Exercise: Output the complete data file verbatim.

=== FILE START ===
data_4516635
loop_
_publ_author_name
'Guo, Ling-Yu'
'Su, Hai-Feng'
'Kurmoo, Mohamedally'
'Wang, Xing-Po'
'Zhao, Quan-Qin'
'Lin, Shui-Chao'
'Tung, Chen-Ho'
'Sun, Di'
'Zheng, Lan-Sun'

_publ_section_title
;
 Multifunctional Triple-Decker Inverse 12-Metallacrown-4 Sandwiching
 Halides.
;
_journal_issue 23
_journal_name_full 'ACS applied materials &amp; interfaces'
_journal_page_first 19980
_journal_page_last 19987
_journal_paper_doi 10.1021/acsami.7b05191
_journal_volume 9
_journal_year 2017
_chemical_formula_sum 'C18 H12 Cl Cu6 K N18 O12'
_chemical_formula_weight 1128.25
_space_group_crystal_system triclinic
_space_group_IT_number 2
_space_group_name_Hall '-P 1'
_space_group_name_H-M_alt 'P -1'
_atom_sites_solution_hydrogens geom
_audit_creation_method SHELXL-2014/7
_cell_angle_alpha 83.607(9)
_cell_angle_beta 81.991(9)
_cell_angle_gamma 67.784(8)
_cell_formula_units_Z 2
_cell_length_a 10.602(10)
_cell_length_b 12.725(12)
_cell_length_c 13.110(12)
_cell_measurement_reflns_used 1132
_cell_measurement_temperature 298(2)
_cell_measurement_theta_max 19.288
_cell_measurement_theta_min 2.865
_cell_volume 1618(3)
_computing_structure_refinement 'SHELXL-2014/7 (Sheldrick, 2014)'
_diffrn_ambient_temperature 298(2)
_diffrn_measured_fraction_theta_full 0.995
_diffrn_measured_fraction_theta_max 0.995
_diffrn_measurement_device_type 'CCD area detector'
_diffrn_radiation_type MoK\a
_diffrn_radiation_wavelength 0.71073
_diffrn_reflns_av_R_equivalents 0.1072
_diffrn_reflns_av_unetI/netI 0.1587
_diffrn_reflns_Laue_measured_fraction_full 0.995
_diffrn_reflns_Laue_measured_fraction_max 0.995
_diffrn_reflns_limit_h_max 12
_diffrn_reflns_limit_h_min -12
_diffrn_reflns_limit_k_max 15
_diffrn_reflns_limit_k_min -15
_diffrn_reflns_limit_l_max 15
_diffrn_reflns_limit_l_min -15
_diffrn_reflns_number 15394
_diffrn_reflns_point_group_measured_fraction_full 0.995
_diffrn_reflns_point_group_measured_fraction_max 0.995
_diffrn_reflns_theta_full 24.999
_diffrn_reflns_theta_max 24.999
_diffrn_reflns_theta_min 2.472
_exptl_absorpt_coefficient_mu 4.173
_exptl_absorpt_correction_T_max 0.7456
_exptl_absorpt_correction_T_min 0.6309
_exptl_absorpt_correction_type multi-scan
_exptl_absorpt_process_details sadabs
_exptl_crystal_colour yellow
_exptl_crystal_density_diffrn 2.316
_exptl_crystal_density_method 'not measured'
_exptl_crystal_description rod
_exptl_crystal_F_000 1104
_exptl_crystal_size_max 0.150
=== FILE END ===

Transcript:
data_4516635
loop_
_publ_author_name
'Guo, Ling-Yu'
'Su, Hai-Feng'
'Kurmoo, Mohamedally'
'Wang, Xing-Po'
'Zhao, Quan-Qin'
'Lin, Shui-Chao'
'Tung, Chen-Ho'
'Sun, Di'
'Zheng, Lan-Sun'

_publ_section_title
;
 Multifunctional Triple-Decker Inverse 12-Metallacrown-4 Sandwiching
 Halides.
;
_journal_issue 23
_journal_name_full 'ACS applied materials &amp; interfaces'
_journal_page_first 19980
_journal_page_last 19987
_journal_paper_doi 10.1021/acsami.7b05191
_journal_volume 9
_journal_year 2017
_chemical_formula_sum 'C18 H12 Cl Cu6 K N18 O12'
_chemical_formula_weight 1128.25
_space_group_crystal_system triclinic
_space_group_IT_number 2
_space_group_name_Hall '-P 1'
_space_group_name_H-M_alt 'P -1'
_atom_sites_solution_hydrogens geom
_audit_creation_method SHELXL-2014/7
_cell_angle_alpha 83.607(9)
_cell_angle_beta 81.991(9)
_cell_angle_gamma 67.784(8)
_cell_formula_units_Z 2
_cell_length_a 10.602(10)
_cell_length_b 12.725(12)
_cell_length_c 13.110(12)
_cell_measurement_reflns_used 1132
_cell_measurement_temperature 298(2)
_cell_measurement_theta_max 19.288
_cell_measurement_theta_min 2.865
_cell_volume 1618(3)
_computing_structure_refinement 'SHELXL-2014/7 (Sheldrick, 2014)'
_diffrn_ambient_temperature 298(2)
_diffrn_measured_fraction_theta_full 0.995
_diffrn_measured_fraction_theta_max 0.995
_diffrn_measurement_device_type 'CCD area detector'
_diffrn_radiation_type MoK\a
_diffrn_radiation_wavelength 0.71073
_diffrn_reflns_av_R_equivalents 0.1072
_diffrn_reflns_av_unetI/netI 0.1587
_diffrn_reflns_Laue_measured_fraction_full 0.995
_diffrn_reflns_Laue_measured_fraction_max 0.995
_diffrn_reflns_limit_h_max 12
_diffrn_reflns_limit_h_min -12
_diffrn_reflns_limit_k_max 15
_diffrn_reflns_limit_k_min -15
_diffrn_reflns_limit_l_max 15
_diffrn_reflns_limit_l_min -15
_diffrn_reflns_number 15394
_diffrn_reflns_point_group_measured_fraction_full 0.995
_diffrn_reflns_point_group_measured_fraction_max 0.995
_diffrn_reflns_theta_full 24.999
_diffrn_reflns_theta_max 24.999
_diffrn_reflns_theta_min 2.472
_exptl_absorpt_coefficient_mu 4.173
_exptl_absorpt_correction_T_max 0.7456
_exptl_absorpt_correction_T_min 0.6309
_exptl_absorpt_correction_type multi-scan
_exptl_absorpt_process_details sadabs
_exptl_crystal_colour yellow
_exptl_crystal_density_diffrn 2.316
_exptl_crystal_density_method 'not measured'
_exptl_crystal_description rod
_exptl_crystal_F_000 1104
_exptl_crystal_size_max 0.150